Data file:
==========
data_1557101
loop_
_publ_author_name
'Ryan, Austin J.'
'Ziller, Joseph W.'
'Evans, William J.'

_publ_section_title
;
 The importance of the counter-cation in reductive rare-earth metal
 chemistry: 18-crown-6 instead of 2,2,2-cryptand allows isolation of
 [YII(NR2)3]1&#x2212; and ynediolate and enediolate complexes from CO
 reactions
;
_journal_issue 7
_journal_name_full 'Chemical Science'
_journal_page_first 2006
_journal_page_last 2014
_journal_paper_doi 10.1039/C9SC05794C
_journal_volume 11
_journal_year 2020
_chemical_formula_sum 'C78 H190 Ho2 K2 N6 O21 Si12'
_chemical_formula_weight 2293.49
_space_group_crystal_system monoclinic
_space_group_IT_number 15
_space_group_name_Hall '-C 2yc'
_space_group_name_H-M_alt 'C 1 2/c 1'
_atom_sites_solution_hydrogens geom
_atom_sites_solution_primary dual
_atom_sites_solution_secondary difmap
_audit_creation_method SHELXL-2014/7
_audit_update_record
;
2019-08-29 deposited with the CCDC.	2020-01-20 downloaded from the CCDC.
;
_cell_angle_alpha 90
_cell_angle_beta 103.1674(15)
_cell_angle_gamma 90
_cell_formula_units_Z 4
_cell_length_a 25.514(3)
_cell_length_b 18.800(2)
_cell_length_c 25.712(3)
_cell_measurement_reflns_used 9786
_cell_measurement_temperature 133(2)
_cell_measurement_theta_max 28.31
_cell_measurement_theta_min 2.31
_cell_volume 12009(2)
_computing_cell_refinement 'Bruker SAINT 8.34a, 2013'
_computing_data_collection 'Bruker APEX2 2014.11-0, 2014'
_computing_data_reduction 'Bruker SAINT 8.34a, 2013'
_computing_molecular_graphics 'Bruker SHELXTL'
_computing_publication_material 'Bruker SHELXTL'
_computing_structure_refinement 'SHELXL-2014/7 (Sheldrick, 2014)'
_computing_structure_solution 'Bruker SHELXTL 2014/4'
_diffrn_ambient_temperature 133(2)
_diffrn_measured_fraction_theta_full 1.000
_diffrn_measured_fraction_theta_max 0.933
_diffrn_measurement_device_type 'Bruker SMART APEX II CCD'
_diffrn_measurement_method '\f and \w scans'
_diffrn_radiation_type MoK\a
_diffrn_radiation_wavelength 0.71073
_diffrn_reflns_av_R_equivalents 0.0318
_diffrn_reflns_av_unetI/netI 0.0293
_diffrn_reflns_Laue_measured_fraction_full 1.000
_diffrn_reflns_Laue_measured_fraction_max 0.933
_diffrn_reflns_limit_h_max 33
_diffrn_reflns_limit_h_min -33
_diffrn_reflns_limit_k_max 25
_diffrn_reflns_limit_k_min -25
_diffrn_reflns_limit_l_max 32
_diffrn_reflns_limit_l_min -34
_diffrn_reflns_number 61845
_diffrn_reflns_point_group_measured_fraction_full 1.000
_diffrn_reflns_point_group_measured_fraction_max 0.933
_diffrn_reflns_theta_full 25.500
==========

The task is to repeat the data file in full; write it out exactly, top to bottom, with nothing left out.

data_1557101
loop_
_publ_author_name
'Ryan, Austin J.'
'Ziller, Joseph W.'
'Evans, William J.'

_publ_section_title
;
 The importance of the counter-cation in reductive rare-earth metal
 chemistry: 18-crown-6 instead of 2,2,2-cryptand allows isolation of
 [YII(NR2)3]1&#x2212; and ynediolate and enediolate complexes from CO
 reactions
;
_journal_issue 7
_journal_name_full 'Chemical Science'
_journal_page_first 2006
_journal_page_last 2014
_journal_paper_doi 10.1039/C9SC05794C
_journal_volume 11
_journal_year 2020
_chemical_formula_sum 'C78 H190 Ho2 K2 N6 O21 Si12'
_chemical_formula_weight 2293.49
_space_group_crystal_system monoclinic
_space_group_IT_number 15
_space_group_name_Hall '-C 2yc'
_space_group_name_H-M_alt 'C 1 2/c 1'
_atom_sites_solution_hydrogens geom
_atom_sites_solution_primary dual
_atom_sites_solution_secondary difmap
_audit_creation_method SHELXL-2014/7
_audit_update_record
;
2019-08-29 deposited with the CCDC.	2020-01-20 downloaded from the CCDC.
;
_cell_angle_alpha 90
_cell_angle_beta 103.1674(15)
_cell_angle_gamma 90
_cell_formula_units_Z 4
_cell_length_a 25.514(3)
_cell_length_b 18.800(2)
_cell_length_c 25.712(3)
_cell_measurement_reflns_used 9786
_cell_measurement_temperature 133(2)
_cell_measurement_theta_max 28.31
_cell_measurement_theta_min 2.31
_cell_volume 12009(2)
_computing_cell_refinement 'Bruker SAINT 8.34a, 2013'
_computing_data_collection 'Bruker APEX2 2014.11-0, 2014'
_computing_data_reduction 'Bruker SAINT 8.34a, 2013'
_computing_molecular_graphics 'Bruker SHELXTL'
_computing_publication_material 'Bruker SHELXTL'
_computing_structure_refinement 'SHELXL-2014/7 (Sheldrick, 2014)'
_computing_structure_solution 'Bruker SHELXTL 2014/4'
_diffrn_ambient_temperature 133(2)
_diffrn_measured_fraction_theta_full 1.000
_diffrn_measured_fraction_theta_max 0.933
_diffrn_measurement_device_type 'Bruker SMART APEX II CCD'
_diffrn_measurement_method '\f and \w scans'
_diffrn_radiation_type MoK\a
_diffrn_radiation_wavelength 0.71073
_diffrn_reflns_av_R_equivalents 0.0318
_diffrn_reflns_av_unetI/netI 0.0293
_diffrn_reflns_Laue_measured_fraction_full 1.000
_diffrn_reflns_Laue_measured_fraction_max 0.933
_diffrn_reflns_limit_h_max 33
_diffrn_reflns_limit_h_min -33
_diffrn_reflns_limit_k_max 25
_diffrn_reflns_limit_k_min -25
_diffrn_reflns_limit_l_max 32
_diffrn_reflns_limit_l_min -34
_diffrn_reflns_number 61845
_diffrn_reflns_point_group_measured_fraction_full 1.000
_diffrn_reflns_point_group_measured_fraction_max 0.933
_diffrn_reflns_theta_full 25.500